in Defence / Features

Why the Caravan club keeps growing in Africa

Posted 24 February 2017 · Add Comment

African customers of Cessna's Caravan account for around 10% of total production of the utility aircraft and military users are increasingly purchasing the type. But, asks Alan Dron, will the armed Combat Caravan find its way to the continent?

You can find the Cessna Caravan just about anywhere – from plying subsidised ‘essential air service’ routes in the US far west to ferrying well-heeled passengers to luxury hotels off the rugged coast of Scotland. (The latter involves swapping the usual fixed undercarriage for floats.)
So it is hardly surprising that the single-engined aircraft crops up as a regular visitor at African airports and airstrips, sometimes wearing military insignia.
At least six air arms on the continent operate, or are due to start flying, the Caravan, although even manufacturer Cessna, now part of Textron Aviation, is not always able to say how many of the type are flying in Africa with military pilots at the controls.
“Sometimes we don’t know,” said Bob Gibbs, vice-president, special missions, at Textron Aviation.
“Sometimes a government will have aircraft that they bought through a commercial channel and sometimes they just don’t want us to say.”
Currently, Caravans are known (or believed) to be operated by the air forces of Kenya, Mauretania, Niger and South Africa, while Cameroon and Chad were due to take delivery of their first examples around the start of 2017.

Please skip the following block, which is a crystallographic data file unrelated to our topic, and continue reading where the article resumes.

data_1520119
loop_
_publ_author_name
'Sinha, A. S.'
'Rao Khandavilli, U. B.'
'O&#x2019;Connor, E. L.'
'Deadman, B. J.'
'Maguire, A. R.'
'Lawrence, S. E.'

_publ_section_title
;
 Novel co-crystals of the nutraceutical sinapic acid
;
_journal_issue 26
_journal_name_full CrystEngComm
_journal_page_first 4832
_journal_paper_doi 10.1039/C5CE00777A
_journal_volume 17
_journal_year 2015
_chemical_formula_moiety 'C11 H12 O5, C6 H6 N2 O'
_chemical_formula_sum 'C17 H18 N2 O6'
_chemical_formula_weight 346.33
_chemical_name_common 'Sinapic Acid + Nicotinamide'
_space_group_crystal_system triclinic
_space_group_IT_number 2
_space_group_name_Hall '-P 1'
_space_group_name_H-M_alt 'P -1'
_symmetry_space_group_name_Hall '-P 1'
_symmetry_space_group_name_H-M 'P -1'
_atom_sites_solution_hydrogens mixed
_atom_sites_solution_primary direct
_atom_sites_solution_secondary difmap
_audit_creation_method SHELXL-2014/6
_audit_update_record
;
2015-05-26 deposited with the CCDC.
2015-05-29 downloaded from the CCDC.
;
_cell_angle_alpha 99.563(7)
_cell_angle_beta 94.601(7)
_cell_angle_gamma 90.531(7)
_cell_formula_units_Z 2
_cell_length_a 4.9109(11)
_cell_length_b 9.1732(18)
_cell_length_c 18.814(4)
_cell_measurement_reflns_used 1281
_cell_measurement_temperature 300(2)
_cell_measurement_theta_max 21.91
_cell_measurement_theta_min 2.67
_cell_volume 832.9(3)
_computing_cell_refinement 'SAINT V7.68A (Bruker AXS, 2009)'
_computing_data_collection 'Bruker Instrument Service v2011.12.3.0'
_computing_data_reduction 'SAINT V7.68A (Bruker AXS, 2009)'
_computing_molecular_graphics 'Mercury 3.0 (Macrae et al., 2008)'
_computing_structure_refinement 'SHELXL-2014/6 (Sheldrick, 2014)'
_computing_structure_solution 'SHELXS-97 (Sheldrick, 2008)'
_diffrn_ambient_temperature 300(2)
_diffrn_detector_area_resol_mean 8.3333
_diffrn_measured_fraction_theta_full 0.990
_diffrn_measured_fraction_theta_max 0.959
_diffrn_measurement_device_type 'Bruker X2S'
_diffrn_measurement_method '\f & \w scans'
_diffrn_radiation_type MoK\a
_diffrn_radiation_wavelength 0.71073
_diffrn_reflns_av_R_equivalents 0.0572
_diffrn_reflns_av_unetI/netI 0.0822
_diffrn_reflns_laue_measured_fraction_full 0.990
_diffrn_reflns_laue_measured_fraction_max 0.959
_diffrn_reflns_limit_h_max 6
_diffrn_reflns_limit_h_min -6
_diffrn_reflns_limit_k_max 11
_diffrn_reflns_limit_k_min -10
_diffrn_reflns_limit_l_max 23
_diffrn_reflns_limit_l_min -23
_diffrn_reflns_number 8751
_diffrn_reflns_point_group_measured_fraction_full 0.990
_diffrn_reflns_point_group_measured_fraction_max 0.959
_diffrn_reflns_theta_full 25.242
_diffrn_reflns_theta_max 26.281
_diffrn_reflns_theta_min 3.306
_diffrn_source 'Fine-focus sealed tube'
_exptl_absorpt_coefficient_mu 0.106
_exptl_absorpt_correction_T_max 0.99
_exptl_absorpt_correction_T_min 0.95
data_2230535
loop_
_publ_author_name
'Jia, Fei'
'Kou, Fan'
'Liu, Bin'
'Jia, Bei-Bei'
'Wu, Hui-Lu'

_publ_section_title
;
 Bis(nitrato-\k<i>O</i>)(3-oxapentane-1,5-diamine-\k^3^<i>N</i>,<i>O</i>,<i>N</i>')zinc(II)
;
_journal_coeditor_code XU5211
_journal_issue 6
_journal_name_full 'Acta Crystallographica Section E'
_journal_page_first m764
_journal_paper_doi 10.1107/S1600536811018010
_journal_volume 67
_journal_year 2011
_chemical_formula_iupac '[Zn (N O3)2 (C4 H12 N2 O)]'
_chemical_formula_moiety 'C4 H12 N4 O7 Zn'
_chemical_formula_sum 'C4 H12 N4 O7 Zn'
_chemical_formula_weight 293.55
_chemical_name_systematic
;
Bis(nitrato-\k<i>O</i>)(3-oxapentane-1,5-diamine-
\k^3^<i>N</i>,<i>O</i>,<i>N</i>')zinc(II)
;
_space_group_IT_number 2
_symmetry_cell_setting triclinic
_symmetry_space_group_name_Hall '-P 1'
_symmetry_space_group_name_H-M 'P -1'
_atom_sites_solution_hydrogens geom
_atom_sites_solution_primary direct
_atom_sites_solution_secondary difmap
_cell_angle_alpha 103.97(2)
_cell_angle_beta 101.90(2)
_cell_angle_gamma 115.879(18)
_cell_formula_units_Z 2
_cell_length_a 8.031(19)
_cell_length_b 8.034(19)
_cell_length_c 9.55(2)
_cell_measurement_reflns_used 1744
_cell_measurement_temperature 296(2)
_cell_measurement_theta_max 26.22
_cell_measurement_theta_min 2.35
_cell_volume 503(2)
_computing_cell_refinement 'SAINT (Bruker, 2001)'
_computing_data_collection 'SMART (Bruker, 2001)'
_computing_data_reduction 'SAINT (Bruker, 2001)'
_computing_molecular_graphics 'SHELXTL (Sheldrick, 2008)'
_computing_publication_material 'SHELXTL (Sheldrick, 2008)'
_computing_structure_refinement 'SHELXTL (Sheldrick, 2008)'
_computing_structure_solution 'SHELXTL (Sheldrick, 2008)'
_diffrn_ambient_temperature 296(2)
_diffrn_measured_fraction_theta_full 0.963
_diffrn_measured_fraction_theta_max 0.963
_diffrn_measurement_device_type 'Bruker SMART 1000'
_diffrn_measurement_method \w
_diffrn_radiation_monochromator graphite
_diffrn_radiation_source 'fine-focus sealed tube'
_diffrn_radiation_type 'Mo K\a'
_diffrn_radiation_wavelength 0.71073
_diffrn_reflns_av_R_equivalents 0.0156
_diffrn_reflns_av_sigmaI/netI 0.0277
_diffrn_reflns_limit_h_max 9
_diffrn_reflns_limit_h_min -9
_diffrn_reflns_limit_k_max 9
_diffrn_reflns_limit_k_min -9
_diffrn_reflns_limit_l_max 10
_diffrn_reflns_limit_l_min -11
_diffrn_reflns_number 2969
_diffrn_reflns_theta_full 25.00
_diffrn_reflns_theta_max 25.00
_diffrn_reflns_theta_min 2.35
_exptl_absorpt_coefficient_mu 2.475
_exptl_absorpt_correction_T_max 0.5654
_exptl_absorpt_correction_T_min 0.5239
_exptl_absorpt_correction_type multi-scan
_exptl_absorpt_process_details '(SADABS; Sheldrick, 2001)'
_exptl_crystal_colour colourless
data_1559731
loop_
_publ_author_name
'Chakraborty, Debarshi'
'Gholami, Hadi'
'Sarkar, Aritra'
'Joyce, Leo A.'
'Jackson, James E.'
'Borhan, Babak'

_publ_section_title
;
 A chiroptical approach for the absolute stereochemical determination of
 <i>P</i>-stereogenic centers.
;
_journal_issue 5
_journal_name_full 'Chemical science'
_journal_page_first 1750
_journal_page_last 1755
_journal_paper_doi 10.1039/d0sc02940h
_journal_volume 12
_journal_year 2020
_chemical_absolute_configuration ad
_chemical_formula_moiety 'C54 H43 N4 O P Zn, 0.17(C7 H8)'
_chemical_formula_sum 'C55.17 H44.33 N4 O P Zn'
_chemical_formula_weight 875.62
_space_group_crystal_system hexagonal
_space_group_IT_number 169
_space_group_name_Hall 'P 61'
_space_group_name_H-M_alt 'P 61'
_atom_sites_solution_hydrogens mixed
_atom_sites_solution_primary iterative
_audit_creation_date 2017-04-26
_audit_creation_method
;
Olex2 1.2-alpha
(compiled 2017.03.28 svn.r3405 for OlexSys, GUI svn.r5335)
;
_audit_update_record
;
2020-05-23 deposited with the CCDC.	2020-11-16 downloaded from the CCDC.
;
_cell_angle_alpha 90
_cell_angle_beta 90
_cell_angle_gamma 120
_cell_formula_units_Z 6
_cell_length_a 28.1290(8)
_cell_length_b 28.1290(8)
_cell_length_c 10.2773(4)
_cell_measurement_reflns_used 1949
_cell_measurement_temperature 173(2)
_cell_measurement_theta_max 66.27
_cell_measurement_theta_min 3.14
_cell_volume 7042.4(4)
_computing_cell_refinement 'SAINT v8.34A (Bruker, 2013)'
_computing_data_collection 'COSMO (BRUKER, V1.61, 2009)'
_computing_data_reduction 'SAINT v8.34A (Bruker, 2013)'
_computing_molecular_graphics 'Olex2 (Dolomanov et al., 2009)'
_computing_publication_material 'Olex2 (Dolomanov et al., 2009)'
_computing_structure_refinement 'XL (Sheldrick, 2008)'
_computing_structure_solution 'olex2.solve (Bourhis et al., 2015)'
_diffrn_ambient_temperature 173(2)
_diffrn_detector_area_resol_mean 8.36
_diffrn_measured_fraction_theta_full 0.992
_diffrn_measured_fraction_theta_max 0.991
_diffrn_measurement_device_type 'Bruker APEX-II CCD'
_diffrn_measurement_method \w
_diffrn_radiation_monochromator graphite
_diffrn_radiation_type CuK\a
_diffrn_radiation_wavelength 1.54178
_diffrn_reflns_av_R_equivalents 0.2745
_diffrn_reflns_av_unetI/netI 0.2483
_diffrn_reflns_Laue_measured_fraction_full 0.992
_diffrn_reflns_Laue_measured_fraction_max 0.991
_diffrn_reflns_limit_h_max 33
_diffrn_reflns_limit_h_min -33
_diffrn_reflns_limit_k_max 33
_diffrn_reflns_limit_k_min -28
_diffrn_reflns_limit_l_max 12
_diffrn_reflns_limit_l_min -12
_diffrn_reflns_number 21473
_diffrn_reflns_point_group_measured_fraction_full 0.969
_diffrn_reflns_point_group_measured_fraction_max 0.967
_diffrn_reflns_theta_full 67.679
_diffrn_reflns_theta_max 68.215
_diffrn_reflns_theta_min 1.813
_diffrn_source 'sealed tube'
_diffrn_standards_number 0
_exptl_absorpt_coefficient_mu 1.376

Most of Africa’s military Caravans are used in the liaison role, ferrying personnel between airfields, but the type’s versatility means it is regularly used for cargo-hauling (particularly with the optional large external cargo pod beneath the fuselage), paratroop training and medevac flights.
However, they are also used for more overtly military purposes, giving modestly funded air forces a simple intelligence, surveillance and reconnaissance (ISR) capability.
This is achieved through the addition of third-party equipment, frequently an under-fuselage turret with visible light and infrared cameras from specialist providers such as L-3 or Wescam. “That’s the norm for most of Africa,” said Gibbs.